Category: PerlMonks Related Scripts
Author/Contact Info Soren / somian / Intrepid check here

This is "pmnodecomp-blockquoter", and if you can say that 5 times and still chew salt-water taffy afterwards you get a prize. It's a helper for working in a Xterm shell and composing node text for posts here on Perlmonks. If you are replying to an existing node and wish to cite a brief part of what a previous poster has written, you may like to do so using a style that embraces the quote text in <blockquote> tags. This makes it visually stand out as being text attributable to another poster than yourself.

Related Links:

A cryptographically signed copy of the latest release of the program may also be obtained at the site:


Now does what theorbtwo's reply and bart's reply wanted it to do. Also fixed a few other flaws. We now have a plugin-ready script that users can invent their own transmutations for.

Also the example shown below ought to be something like this instead (but see later at Second Update for an even better plan):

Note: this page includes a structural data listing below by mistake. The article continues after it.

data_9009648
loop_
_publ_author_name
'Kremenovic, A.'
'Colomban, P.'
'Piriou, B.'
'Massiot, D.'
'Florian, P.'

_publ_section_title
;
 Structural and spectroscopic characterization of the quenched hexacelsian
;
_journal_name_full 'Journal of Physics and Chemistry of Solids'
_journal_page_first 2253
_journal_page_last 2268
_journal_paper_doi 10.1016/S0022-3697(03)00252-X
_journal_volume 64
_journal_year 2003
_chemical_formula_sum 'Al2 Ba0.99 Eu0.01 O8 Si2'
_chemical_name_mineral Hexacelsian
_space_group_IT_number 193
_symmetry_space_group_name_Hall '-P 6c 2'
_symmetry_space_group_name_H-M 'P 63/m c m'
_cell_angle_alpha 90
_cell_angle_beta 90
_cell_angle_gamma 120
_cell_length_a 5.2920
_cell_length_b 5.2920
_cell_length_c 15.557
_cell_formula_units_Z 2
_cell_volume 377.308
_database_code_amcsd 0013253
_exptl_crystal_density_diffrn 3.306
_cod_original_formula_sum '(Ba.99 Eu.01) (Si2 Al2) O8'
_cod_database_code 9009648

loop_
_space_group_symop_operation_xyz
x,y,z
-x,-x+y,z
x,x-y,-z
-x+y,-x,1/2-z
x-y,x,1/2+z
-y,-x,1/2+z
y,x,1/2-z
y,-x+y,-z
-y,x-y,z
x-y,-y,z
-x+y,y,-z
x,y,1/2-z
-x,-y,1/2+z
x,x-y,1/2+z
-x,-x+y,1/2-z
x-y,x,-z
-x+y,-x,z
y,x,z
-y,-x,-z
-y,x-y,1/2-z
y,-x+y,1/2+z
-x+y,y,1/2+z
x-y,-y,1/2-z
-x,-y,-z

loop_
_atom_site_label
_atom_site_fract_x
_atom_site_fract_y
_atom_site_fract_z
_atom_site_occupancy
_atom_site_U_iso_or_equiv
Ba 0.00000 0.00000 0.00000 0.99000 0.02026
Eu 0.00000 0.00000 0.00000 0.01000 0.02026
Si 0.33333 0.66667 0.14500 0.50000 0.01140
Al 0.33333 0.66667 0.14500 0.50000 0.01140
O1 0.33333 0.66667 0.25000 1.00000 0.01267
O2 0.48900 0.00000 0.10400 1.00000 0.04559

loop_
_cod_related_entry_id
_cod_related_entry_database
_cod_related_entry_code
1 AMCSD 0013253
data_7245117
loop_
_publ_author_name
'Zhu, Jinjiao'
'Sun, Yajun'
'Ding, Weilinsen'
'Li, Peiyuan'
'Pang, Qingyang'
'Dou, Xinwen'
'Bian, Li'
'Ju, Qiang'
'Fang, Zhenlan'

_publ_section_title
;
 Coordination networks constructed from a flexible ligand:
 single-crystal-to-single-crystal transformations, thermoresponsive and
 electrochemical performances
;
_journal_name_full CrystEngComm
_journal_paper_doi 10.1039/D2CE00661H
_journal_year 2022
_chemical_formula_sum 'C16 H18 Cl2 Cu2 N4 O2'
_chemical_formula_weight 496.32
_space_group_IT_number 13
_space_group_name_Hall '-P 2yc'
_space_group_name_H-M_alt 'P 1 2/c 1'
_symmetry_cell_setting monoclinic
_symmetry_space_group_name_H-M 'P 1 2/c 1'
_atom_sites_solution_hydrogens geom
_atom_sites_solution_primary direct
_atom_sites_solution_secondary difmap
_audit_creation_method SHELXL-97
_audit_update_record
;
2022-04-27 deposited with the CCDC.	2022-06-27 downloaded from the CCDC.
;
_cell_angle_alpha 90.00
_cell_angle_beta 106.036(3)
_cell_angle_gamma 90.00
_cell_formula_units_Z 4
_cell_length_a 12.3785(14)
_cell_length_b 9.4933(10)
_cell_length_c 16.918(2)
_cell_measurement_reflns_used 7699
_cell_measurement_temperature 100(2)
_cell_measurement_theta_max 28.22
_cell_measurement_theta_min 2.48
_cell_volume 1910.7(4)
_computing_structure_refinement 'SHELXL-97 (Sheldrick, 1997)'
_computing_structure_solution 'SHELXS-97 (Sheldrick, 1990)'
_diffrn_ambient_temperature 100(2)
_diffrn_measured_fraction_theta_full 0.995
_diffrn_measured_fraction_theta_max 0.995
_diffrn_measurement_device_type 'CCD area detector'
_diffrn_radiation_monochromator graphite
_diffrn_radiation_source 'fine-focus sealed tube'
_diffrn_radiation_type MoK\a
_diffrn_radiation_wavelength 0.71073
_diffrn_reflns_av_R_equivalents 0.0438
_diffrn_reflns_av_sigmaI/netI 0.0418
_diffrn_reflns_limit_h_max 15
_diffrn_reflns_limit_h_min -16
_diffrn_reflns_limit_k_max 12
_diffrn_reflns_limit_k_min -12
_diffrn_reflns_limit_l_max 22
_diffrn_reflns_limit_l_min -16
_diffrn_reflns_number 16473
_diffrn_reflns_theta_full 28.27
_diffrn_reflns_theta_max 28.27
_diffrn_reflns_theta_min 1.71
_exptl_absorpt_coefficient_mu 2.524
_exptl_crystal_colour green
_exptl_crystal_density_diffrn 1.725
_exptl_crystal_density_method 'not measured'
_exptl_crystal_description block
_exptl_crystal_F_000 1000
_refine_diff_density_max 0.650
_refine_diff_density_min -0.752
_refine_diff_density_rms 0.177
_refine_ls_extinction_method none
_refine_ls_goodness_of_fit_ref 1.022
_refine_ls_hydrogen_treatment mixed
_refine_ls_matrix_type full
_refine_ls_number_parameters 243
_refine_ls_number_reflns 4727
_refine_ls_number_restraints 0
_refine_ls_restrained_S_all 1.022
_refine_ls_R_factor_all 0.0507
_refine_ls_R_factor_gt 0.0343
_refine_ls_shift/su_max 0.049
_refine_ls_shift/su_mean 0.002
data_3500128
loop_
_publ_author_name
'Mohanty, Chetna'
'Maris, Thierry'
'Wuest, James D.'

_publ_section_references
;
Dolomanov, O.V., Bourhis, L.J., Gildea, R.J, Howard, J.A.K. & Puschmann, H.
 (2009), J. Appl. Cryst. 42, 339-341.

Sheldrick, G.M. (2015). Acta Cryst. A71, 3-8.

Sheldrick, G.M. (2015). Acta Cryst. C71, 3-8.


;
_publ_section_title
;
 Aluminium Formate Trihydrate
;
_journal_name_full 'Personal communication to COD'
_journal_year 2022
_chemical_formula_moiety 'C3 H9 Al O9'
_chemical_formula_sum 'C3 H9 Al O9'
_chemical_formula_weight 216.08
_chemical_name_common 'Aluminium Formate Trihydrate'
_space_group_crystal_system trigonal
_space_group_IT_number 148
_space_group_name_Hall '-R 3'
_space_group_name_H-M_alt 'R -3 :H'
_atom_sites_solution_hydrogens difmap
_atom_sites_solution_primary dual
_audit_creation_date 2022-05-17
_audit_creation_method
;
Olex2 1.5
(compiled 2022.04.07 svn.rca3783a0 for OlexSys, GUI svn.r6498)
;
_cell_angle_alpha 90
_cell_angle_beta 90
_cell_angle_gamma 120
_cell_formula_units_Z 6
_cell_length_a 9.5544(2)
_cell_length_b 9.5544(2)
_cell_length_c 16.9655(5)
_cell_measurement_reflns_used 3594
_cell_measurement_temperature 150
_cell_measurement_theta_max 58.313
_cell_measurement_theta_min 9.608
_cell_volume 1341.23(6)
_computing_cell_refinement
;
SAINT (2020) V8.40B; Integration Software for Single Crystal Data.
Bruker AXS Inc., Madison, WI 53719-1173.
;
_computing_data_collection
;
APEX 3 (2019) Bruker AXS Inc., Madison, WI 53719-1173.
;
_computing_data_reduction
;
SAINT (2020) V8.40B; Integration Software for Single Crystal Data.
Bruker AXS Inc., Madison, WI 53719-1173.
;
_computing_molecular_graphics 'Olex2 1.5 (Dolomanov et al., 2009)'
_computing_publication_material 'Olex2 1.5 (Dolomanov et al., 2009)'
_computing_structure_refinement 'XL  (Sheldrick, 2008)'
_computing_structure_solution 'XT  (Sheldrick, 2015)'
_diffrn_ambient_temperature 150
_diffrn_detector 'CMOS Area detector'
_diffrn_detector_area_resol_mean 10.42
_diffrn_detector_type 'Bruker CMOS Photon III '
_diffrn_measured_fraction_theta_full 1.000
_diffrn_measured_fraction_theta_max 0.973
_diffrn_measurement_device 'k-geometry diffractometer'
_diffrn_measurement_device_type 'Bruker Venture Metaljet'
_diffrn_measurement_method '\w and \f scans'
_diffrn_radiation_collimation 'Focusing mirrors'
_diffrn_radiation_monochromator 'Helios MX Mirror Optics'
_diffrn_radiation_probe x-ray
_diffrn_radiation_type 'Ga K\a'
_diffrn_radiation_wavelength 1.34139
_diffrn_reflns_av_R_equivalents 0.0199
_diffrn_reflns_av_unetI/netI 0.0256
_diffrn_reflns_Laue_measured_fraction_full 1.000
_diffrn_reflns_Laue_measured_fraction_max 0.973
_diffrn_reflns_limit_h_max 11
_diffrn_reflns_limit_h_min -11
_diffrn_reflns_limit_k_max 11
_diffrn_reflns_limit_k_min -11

Then I switch to a text term (Xterm) and type:
$ pmnodecomp-blockquote <<'NOPOL8N'
which waits for me to paste the X cutbuffer / clipboard selection at the prompt.
Thanks to merlyn for the righteous slap that dispels brain-fevered idiocy like a bucket of icewater on a pair of amorous mutts.

There's nothing automagickal or sophisticated about it, it's a very simple tool. It is for when you don't care to fire up a text editor just for a quick-ish reply node, but you want to efficiently create a blockquote as part of your contribution. It's for a very lazy approach, made especially for those of us who's typing skills are not world-class ;-).

This was also an excuse for me to beat my head against the strangeness that is Perl's format and write functionality until I understood it well enough to write something useful employing them.

Users of a *NIX-like ('sh'-like) shell will get the best use out of this.

The next section is superceded by later refinements and corrections. Left for historical thread context.